The obvious area that would cause concern is connected with the possible accessing of inappropriate sexual material, but use such as on-line gambling might also be called into question.

Other less obvious areas are where unsolicited e-mails containing inappropriate material land in your inbox. It is advisable to treat these seriously, delete them and seek to prevent further delivery.

Another area of concern would be where e-mail exchanges degenerate into bullying. It is advisable for everyone’s sake that consideration is given to the likely effect before firing off an e-mail that could cause offence or cause the recipient to feel harassed. The culture of immediate response and the possibility of pursuing people into their home time can often unwittingly cause distress.

Staff should have induction or re-induction to a school’s ICT policy so that there is clarity about acceptable usage and about the monitoring of usage.

Thursday November 2 nd is No More Landmines Day.

The No More Landmines campaign is the international citizenship campaign of the NUT.

Free materials, including lesson ideas, teachers’ notes and specially commissioned children’s stories can be downloaded from

The materials also cover more general development issues, how landmine survivors cope with being disabled in a developing country, and how to raise funds to clear mines and help victims.

A free teacher’s resource pack is also available by calling 020 7471 5580, or e- mailing

See also the current edition of The Teacher.


NEW car seat laws aimed at dramatically cutting the number of children killed or injured in cars are coming into force.  The Government says the move could save up to 2,000 children from death and serious injury in crashes every year.

From 18th September 2006, all children under the age of 12 must use some form of child seat or cushion rather than just an adult seat belt - unless they are taller than 135cm (4ft 5in).

There are consequences for teachers who use their own cars to transport children.

Here is a guide to the new rules:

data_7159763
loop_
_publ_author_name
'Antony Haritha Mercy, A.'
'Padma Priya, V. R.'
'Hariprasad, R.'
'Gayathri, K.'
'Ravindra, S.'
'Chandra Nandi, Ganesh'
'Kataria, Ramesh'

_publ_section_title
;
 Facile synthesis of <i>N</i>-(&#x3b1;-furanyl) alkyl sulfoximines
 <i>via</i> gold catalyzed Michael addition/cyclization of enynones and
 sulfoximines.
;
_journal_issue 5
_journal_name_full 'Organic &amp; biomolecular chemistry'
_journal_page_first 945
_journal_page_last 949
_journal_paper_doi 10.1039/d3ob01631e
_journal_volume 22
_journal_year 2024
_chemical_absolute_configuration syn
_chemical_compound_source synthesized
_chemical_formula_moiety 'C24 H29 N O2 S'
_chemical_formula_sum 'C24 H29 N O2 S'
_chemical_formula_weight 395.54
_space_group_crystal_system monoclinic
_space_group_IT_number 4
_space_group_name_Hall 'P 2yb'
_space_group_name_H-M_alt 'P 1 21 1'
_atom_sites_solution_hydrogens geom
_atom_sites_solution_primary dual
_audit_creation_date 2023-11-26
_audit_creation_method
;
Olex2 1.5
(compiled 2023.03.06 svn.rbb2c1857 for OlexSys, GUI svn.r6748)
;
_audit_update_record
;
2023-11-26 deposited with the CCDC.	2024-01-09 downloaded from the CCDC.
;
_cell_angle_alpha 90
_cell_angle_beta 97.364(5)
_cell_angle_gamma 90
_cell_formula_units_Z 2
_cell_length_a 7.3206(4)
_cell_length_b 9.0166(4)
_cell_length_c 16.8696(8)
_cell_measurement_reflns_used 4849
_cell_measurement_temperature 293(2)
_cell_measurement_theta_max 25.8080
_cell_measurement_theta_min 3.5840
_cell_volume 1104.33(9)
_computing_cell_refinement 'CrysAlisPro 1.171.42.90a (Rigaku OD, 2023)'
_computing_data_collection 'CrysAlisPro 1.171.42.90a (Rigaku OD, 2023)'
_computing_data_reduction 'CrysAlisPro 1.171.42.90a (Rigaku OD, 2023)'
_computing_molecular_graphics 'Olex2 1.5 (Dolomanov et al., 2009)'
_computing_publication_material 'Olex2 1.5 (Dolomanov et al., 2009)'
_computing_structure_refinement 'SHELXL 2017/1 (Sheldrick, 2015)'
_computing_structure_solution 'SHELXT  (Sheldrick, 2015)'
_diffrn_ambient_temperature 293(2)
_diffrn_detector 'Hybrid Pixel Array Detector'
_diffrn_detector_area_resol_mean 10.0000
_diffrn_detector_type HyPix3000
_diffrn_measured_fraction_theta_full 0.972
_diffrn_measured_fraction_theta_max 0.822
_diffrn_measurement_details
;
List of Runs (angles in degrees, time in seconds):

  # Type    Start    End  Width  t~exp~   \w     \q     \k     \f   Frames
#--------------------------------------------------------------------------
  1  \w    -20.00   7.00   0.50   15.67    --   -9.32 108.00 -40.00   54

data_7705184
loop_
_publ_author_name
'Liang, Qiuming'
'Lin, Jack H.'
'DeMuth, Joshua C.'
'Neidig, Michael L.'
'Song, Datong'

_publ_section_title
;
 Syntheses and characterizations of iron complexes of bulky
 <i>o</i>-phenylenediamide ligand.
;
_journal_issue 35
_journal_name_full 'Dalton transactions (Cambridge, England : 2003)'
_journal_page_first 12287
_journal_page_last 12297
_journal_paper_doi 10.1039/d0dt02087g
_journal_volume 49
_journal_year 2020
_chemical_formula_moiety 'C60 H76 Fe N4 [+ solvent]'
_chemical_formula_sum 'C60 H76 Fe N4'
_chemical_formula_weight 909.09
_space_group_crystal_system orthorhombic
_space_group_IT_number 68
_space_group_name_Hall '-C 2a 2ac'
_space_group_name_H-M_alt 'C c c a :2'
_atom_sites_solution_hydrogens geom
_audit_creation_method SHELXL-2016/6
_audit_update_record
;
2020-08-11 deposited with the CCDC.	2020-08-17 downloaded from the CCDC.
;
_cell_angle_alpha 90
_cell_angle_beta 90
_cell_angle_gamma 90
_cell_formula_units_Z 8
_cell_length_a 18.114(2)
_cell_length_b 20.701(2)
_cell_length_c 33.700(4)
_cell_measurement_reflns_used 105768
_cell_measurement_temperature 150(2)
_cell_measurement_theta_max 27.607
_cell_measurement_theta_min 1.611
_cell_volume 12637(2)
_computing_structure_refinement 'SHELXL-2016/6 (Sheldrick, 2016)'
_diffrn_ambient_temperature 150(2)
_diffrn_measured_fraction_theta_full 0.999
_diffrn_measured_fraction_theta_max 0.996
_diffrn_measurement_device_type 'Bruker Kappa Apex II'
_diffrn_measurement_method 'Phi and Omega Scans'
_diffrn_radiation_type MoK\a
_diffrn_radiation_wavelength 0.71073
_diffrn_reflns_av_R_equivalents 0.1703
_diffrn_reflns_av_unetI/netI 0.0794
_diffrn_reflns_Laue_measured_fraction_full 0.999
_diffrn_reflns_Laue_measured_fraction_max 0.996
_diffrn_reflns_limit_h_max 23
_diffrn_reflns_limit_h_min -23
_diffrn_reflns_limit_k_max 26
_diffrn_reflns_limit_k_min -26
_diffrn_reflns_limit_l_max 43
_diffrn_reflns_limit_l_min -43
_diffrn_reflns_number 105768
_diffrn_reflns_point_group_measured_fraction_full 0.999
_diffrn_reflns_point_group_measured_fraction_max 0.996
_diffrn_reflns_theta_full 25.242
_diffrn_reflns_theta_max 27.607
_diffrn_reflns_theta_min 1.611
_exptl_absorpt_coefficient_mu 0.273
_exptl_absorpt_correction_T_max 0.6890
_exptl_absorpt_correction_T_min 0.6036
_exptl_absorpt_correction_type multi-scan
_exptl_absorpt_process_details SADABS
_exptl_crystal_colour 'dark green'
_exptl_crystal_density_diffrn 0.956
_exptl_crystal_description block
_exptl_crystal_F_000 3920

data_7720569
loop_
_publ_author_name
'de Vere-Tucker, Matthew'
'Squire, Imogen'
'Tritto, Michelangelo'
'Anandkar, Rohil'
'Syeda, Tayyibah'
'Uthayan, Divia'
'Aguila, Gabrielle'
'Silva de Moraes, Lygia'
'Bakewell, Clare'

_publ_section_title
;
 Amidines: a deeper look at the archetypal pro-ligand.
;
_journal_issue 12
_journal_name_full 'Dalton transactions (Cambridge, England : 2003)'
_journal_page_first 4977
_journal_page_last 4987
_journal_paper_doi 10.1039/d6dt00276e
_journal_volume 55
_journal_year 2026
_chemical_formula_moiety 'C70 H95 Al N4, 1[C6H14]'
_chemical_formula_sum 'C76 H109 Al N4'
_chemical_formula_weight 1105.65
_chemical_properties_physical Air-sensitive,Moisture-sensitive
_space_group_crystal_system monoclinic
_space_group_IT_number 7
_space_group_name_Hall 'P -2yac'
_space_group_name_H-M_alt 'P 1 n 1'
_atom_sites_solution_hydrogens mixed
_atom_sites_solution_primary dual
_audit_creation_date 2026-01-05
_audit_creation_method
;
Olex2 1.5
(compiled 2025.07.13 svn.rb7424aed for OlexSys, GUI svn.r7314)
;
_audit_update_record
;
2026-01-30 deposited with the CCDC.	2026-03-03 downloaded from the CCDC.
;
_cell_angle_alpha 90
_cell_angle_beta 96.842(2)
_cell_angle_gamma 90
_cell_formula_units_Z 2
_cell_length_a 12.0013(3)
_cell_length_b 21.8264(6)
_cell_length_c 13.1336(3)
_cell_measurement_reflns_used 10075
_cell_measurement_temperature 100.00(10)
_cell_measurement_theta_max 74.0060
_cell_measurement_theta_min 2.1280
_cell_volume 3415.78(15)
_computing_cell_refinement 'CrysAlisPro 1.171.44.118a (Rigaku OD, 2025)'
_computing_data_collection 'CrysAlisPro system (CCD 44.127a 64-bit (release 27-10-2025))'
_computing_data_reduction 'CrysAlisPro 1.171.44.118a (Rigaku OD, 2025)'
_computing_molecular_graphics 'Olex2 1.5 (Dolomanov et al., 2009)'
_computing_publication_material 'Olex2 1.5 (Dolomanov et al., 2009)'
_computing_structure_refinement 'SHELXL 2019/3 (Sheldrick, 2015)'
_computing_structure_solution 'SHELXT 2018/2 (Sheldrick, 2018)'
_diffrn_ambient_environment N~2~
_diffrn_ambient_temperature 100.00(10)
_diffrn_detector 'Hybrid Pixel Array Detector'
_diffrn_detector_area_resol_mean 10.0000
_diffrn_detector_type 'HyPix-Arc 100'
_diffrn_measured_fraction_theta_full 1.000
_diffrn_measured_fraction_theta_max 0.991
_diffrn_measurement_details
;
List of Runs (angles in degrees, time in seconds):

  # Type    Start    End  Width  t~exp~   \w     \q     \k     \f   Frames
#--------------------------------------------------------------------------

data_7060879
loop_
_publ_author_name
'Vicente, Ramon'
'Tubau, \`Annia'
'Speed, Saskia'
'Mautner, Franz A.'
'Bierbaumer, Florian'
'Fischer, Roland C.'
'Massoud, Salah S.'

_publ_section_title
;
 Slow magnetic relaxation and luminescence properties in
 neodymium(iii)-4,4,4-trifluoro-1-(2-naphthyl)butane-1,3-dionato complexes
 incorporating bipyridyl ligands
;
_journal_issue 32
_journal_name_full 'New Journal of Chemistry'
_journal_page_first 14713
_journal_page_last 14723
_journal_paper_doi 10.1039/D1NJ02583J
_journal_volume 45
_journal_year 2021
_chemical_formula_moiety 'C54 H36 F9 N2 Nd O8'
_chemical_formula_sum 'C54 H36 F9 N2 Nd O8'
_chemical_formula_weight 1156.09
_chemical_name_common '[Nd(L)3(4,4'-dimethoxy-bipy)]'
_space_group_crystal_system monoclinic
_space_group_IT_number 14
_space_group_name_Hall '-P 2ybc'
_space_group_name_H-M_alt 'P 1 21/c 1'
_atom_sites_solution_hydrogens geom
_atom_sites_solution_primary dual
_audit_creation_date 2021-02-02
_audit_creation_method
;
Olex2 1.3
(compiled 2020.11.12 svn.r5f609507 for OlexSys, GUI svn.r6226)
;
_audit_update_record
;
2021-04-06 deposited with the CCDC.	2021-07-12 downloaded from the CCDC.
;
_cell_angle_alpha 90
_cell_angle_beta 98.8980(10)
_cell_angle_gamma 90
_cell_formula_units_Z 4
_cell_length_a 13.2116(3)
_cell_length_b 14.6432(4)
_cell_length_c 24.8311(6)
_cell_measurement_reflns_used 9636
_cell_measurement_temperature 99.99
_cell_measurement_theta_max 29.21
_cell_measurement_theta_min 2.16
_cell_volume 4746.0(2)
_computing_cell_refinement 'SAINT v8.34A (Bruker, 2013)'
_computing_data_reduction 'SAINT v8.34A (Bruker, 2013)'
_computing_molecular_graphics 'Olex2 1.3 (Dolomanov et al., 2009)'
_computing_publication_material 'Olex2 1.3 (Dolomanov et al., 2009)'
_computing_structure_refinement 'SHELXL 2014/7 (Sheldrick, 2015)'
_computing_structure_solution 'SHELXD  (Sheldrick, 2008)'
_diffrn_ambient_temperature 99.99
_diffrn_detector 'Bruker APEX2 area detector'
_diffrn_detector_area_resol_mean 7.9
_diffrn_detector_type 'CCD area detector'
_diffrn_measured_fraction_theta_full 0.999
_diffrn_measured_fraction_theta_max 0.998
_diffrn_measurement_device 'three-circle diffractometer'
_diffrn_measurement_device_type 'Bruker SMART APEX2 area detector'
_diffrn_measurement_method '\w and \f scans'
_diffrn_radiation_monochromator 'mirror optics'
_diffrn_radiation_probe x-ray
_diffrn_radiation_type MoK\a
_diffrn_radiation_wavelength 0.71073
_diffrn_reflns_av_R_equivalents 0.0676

Q Which children are affected?

A All children under the age of 12, unless they are taller than 135cm (4ft 5in), MUST use a child seat appropriate to their weight. Most children reach 135cm around the age of nine but the Department for Transport recommends children use booster seats or booster cushions until they are 150cm (4ft 11in) tall.

Q Which seat does my child need?

A Weigh them and use the following guide: Up to 13kg (2st 1lb) - rear-facing baby seat' 9kg to 18kg (1st 6lb to 2st 12lb) - forward-facing child seat' 15kg to 25kg (2st 5lb to 3st 13lb) - booster seat with a back' 22kg (3st 6lb) or over - booster cushion.

Q Are there exceptions to the laws?

A Yes. A child aged three to 12 years may travel in the back of a car with just an adult seat belt during short journeys of "unexpected necessity". But they must not travel in the front without an appropriate seat under any circumstances.

Q Who will be held responsible for violations by passengers?

A The driver.

Q What are the penalties?

A Police can impose a £30 fi xed penalty. However, the maximum fine in court is £500.

Schools will need to keep a store of booster seats to make sure that all staff who drive children comply with the law. This will apply to all primary schools and to Year 7 in Secondary schools. Remember also, if you do drive children in your car, you need to have business use insurance cover.